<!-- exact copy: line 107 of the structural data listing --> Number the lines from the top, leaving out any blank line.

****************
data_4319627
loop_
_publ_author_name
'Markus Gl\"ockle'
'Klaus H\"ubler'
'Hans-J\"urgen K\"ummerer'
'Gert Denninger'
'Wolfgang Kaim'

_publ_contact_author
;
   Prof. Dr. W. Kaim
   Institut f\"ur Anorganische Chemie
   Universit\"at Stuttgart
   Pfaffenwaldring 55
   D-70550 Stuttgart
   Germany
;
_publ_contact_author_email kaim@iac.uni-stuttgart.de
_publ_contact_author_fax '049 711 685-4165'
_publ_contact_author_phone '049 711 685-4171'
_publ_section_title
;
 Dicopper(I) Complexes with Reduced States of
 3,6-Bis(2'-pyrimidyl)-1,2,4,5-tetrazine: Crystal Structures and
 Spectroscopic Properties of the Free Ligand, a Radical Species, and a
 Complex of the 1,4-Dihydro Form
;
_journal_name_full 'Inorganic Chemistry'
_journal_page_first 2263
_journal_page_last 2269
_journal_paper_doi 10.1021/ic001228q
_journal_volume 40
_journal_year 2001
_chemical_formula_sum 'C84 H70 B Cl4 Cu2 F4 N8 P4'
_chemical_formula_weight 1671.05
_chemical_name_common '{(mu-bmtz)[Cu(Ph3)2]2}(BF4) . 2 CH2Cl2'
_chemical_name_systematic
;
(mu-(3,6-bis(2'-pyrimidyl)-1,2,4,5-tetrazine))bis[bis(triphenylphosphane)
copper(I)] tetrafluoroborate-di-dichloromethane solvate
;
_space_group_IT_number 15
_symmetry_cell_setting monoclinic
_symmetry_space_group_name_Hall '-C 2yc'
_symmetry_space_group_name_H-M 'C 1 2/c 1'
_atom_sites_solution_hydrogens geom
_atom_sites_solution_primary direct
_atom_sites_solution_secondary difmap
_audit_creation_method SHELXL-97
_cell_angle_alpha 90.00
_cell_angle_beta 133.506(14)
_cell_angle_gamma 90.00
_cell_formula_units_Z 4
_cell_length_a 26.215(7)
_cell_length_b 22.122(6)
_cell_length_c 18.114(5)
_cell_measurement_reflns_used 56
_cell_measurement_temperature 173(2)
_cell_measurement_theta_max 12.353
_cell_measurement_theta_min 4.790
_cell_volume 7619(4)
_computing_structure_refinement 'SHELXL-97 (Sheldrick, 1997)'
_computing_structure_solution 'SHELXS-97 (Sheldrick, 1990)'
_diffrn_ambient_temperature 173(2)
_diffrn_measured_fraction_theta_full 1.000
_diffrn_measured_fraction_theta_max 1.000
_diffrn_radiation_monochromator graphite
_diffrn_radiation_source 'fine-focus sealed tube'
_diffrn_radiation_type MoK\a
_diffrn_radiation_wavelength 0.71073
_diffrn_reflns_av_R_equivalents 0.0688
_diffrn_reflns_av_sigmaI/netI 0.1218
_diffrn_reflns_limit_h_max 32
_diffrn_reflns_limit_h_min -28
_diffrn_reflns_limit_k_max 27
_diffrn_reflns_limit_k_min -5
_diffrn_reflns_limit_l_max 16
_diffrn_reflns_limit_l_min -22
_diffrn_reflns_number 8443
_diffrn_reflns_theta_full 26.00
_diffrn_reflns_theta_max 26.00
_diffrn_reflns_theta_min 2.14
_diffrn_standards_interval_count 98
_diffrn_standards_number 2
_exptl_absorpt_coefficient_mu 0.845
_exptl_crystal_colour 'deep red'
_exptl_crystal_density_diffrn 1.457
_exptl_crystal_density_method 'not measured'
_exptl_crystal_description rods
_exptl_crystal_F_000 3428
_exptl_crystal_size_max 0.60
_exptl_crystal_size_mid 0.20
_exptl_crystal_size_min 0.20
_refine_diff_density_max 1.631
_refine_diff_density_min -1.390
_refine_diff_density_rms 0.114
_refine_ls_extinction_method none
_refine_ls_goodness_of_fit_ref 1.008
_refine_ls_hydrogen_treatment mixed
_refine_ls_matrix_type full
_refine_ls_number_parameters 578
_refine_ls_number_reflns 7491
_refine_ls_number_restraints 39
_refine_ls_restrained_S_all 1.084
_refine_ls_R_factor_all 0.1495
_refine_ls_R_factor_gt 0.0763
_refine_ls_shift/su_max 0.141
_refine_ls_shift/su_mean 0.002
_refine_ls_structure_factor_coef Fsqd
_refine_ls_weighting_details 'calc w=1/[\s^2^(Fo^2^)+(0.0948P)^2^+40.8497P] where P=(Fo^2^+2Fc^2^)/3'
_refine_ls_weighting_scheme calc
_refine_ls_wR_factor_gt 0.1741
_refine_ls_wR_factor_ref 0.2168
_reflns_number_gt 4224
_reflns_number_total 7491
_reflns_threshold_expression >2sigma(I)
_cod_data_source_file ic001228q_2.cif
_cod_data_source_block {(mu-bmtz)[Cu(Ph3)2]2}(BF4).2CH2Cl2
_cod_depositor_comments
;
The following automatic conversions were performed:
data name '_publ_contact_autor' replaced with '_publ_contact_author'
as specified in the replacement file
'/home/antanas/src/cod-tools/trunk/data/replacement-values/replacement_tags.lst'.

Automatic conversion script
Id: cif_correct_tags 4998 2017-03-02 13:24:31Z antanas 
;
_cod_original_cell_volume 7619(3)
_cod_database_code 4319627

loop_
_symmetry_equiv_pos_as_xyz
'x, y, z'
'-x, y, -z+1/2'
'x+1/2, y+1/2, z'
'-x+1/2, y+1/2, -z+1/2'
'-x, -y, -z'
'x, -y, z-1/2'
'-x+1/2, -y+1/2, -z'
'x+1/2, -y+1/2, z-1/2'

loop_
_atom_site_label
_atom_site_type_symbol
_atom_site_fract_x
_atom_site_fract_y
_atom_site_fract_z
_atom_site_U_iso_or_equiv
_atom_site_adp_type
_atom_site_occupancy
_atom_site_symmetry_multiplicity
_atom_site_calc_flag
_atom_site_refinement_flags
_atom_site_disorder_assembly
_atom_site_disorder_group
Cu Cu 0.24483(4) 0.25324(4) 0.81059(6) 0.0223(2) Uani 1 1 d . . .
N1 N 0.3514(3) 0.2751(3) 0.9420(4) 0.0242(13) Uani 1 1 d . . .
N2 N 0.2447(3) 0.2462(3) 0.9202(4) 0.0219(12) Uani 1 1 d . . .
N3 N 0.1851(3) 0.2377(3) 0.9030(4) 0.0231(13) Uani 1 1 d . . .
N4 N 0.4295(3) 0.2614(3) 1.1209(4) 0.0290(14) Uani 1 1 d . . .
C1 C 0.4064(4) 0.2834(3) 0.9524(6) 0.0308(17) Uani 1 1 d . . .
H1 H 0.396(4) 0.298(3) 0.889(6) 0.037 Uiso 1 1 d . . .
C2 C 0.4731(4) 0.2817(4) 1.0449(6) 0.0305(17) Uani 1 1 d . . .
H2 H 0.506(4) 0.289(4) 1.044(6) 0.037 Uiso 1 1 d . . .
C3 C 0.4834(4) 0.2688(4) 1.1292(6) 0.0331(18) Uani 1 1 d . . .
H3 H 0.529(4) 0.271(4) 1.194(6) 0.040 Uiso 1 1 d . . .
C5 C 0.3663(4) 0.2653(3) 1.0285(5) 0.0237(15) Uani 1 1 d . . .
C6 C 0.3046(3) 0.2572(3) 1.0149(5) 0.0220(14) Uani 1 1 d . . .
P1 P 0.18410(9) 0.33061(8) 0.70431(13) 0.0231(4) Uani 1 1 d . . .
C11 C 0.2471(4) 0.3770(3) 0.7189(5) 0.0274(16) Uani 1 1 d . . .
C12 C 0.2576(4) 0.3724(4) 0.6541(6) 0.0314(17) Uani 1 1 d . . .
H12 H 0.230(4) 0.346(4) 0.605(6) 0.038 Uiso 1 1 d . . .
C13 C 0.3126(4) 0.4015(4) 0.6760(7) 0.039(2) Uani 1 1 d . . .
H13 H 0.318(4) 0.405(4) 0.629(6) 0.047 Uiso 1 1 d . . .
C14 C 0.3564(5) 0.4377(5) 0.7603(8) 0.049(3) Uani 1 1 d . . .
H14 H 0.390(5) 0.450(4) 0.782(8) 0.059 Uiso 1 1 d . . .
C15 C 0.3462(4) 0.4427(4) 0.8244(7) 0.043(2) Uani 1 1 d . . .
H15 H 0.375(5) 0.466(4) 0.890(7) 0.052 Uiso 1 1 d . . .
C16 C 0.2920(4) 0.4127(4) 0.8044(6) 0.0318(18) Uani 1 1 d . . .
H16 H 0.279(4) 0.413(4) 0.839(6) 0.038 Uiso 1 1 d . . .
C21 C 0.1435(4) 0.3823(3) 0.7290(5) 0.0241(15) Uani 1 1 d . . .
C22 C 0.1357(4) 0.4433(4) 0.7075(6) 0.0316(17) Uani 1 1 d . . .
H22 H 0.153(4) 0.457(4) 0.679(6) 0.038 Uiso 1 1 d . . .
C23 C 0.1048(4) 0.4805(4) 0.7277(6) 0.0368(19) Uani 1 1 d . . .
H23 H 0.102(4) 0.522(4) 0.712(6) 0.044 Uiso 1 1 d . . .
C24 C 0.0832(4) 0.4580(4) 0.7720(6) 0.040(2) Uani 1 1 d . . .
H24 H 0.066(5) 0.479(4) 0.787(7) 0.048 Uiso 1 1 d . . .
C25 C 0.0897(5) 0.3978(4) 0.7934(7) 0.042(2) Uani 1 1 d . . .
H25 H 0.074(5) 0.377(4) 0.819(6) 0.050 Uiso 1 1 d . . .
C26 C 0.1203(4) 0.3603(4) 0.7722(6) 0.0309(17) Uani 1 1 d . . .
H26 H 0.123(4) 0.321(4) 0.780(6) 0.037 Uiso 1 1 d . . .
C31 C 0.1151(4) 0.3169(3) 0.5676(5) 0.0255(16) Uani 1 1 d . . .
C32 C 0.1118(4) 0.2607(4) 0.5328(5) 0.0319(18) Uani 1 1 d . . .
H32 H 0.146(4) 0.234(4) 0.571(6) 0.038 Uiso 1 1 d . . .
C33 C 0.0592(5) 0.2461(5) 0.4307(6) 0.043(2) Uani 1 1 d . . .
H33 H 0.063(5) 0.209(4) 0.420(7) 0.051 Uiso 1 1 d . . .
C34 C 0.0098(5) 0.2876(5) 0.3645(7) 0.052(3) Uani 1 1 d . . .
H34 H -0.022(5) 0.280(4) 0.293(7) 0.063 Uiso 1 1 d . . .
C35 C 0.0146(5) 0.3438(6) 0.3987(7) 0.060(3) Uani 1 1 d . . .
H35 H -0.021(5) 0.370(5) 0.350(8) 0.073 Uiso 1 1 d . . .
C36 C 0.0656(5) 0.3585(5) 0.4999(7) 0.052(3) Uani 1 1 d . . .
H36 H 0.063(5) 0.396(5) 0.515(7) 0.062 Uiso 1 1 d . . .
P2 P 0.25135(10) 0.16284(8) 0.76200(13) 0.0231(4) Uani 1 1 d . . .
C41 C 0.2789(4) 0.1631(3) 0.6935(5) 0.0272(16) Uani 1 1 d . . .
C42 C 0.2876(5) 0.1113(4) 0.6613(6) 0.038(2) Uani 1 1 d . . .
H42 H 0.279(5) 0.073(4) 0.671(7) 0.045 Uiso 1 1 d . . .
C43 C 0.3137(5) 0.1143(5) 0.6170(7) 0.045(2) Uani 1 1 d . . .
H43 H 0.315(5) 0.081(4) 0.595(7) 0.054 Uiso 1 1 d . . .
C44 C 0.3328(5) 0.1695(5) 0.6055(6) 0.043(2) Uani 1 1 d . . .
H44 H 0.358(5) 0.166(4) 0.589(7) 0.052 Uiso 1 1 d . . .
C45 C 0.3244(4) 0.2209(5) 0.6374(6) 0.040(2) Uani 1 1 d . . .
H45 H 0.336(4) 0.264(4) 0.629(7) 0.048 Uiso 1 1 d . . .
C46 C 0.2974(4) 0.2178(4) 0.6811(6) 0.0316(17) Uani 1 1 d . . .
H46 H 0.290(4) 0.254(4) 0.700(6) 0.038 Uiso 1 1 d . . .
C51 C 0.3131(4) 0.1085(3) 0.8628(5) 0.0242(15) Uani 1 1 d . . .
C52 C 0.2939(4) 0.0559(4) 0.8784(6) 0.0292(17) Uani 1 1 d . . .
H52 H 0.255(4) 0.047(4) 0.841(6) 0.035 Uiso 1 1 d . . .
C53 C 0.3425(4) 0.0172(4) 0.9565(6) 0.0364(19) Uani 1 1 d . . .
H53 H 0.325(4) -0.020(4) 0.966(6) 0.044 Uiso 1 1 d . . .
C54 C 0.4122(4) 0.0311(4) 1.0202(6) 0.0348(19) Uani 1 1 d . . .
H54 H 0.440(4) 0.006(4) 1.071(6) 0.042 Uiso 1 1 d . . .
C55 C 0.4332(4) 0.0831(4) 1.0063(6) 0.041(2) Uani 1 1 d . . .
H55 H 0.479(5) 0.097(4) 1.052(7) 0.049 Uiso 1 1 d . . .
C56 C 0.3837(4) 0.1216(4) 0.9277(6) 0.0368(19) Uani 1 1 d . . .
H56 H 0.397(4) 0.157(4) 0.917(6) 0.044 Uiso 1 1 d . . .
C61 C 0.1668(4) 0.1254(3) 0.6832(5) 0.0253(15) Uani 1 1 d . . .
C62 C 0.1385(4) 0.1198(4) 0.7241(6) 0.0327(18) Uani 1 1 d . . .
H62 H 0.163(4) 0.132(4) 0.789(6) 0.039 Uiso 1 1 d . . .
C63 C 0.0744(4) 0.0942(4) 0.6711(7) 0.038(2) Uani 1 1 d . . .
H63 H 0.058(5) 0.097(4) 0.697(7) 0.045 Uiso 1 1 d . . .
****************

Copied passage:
_refine_ls_shift/su_max 0.141